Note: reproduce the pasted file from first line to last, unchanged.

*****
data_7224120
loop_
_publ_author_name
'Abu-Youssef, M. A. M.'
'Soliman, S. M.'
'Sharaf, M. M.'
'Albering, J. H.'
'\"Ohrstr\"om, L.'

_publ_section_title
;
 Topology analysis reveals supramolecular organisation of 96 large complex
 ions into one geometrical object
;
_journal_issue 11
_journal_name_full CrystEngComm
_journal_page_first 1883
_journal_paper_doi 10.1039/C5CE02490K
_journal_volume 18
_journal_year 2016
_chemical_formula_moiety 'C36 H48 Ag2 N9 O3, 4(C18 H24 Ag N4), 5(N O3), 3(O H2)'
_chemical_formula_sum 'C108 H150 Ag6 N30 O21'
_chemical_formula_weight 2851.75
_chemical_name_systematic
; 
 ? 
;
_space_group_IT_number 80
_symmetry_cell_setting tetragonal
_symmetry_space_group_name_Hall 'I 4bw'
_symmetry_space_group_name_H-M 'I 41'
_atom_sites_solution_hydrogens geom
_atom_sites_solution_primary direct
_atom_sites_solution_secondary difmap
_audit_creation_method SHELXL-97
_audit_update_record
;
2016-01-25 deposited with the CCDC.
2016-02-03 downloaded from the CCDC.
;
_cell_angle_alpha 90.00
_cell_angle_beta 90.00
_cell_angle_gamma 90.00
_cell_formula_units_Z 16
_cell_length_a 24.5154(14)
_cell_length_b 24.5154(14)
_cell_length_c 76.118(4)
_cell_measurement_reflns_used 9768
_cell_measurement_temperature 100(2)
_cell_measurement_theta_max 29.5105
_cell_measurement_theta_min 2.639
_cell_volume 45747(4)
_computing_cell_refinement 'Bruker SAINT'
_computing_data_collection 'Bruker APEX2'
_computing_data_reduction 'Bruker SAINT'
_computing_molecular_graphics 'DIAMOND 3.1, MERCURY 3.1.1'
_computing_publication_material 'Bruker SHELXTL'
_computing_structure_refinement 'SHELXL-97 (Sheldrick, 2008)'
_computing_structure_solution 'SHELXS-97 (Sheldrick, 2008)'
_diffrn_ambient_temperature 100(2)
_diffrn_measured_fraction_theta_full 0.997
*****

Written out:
data_7224120
loop_
_publ_author_name
'Abu-Youssef, M. A. M.'
'Soliman, S. M.'
'Sharaf, M. M.'
'Albering, J. H.'
'\"Ohrstr\"om, L.'

_publ_section_title
;
 Topology analysis reveals supramolecular organisation of 96 large complex
 ions into one geometrical object
;
_journal_issue 11
_journal_name_full CrystEngComm
_journal_page_first 1883
_journal_paper_doi 10.1039/C5CE02490K
_journal_volume 18
_journal_year 2016
_chemical_formula_moiety 'C36 H48 Ag2 N9 O3, 4(C18 H24 Ag N4), 5(N O3), 3(O H2)'
_chemical_formula_sum 'C108 H150 Ag6 N30 O21'
_chemical_formula_weight 2851.75
_chemical_name_systematic
; 
 ? 
;
_space_group_IT_number 80
_symmetry_cell_setting tetragonal
_symmetry_space_group_name_Hall 'I 4bw'
_symmetry_space_group_name_H-M 'I 41'
_atom_sites_solution_hydrogens geom
_atom_sites_solution_primary direct
_atom_sites_solution_secondary difmap
_audit_creation_method SHELXL-97
_audit_update_record
;
2016-01-25 deposited with the CCDC.
2016-02-03 downloaded from the CCDC.
;
_cell_angle_alpha 90.00
_cell_angle_beta 90.00
_cell_angle_gamma 90.00
_cell_formula_units_Z 16
_cell_length_a 24.5154(14)
_cell_length_b 24.5154(14)
_cell_length_c 76.118(4)
_cell_measurement_reflns_used 9768
_cell_measurement_temperature 100(2)
_cell_measurement_theta_max 29.5105
_cell_measurement_theta_min 2.639
_cell_volume 45747(4)
_computing_cell_refinement 'Bruker SAINT'
_computing_data_collection 'Bruker APEX2'
_computing_data_reduction 'Bruker SAINT'
_computing_molecular_graphics 'DIAMOND 3.1, MERCURY 3.1.1'
_computing_publication_material 'Bruker SHELXTL'
_computing_structure_refinement 'SHELXL-97 (Sheldrick, 2008)'
_computing_structure_solution 'SHELXS-97 (Sheldrick, 2008)'
_diffrn_ambient_temperature 100(2)
_diffrn_measured_fraction_theta_full 0.997